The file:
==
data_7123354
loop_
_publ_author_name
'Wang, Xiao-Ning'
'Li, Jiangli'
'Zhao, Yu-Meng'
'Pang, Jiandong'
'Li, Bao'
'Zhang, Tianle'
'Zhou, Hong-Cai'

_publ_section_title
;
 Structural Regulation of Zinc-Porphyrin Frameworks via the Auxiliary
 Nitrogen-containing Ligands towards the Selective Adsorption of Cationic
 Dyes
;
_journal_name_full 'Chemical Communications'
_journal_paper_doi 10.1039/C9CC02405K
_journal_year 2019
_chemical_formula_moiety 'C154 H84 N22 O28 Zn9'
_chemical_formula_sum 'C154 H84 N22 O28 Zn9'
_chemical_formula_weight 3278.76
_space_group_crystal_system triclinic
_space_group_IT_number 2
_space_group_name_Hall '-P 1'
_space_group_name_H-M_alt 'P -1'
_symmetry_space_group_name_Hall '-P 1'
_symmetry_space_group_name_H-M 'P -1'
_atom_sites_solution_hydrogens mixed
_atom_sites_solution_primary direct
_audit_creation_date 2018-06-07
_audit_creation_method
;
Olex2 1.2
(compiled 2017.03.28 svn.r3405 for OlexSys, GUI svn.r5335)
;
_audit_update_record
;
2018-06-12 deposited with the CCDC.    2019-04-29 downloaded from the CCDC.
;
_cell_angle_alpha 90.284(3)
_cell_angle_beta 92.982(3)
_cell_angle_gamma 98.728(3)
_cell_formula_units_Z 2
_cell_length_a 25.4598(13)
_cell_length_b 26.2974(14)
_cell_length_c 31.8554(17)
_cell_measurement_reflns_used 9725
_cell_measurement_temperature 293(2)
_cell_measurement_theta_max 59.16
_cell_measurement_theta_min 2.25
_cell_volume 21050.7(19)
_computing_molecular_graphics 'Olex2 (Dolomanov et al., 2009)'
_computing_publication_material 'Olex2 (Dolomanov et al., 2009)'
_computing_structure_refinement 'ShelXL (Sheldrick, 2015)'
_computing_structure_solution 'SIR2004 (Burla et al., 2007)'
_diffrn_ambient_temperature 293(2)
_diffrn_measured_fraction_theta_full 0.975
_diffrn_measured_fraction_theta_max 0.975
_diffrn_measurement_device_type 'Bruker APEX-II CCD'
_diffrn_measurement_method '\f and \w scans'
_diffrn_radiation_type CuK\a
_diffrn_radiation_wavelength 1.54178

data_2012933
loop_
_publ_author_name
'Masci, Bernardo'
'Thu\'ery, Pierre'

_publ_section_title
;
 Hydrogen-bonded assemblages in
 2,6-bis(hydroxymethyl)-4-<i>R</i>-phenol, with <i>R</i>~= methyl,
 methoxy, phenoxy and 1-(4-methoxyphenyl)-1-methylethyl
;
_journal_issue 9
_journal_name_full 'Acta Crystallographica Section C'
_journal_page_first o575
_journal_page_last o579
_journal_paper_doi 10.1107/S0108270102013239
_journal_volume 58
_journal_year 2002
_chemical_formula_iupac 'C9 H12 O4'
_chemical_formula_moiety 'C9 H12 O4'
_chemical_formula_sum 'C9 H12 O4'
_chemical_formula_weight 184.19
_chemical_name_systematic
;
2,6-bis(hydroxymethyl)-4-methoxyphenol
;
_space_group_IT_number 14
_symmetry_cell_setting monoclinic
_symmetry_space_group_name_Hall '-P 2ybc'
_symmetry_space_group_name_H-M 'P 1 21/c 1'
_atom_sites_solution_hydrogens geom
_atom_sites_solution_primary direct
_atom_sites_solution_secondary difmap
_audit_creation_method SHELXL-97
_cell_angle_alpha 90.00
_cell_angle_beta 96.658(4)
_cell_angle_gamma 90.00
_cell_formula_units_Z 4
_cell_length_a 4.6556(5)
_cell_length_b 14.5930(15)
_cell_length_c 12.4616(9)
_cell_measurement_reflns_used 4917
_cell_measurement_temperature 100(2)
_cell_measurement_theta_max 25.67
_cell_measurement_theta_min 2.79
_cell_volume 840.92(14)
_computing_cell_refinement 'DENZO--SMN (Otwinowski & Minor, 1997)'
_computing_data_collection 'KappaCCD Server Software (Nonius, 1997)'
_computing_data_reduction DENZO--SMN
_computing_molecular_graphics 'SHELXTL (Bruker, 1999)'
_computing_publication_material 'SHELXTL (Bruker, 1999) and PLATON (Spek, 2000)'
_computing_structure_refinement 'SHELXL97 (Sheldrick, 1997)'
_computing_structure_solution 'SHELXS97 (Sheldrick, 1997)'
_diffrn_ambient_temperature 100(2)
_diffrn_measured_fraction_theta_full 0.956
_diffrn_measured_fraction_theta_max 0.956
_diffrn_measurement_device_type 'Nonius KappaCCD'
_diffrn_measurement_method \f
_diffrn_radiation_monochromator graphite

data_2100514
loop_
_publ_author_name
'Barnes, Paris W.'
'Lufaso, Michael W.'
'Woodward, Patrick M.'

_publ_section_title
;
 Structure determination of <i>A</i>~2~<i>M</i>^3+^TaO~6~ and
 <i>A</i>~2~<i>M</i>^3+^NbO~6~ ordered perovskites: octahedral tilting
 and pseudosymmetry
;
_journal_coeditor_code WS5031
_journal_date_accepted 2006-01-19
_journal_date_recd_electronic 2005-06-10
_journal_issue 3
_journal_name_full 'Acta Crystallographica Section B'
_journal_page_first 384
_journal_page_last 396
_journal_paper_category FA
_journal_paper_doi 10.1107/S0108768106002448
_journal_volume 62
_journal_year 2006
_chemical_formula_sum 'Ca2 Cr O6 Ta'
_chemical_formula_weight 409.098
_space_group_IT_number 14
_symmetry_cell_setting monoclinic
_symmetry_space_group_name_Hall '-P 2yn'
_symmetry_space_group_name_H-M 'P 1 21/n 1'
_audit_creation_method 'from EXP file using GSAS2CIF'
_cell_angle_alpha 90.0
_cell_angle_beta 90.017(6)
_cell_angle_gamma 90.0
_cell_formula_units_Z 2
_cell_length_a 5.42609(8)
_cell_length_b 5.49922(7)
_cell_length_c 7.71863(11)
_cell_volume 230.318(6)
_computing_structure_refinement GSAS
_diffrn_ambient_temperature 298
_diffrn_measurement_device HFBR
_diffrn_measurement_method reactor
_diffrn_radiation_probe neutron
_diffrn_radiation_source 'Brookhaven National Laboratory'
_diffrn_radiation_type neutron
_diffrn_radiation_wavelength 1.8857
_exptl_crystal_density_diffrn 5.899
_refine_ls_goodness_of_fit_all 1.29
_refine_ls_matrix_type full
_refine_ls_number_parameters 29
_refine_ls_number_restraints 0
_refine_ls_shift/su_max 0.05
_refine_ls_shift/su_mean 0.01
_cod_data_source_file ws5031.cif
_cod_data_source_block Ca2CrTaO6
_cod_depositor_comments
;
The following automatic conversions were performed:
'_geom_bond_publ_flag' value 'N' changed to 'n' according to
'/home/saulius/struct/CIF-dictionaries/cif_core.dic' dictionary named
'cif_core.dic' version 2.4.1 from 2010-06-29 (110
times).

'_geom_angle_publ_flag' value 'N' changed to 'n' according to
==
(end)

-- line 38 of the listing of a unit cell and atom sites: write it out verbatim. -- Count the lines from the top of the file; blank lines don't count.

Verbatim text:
;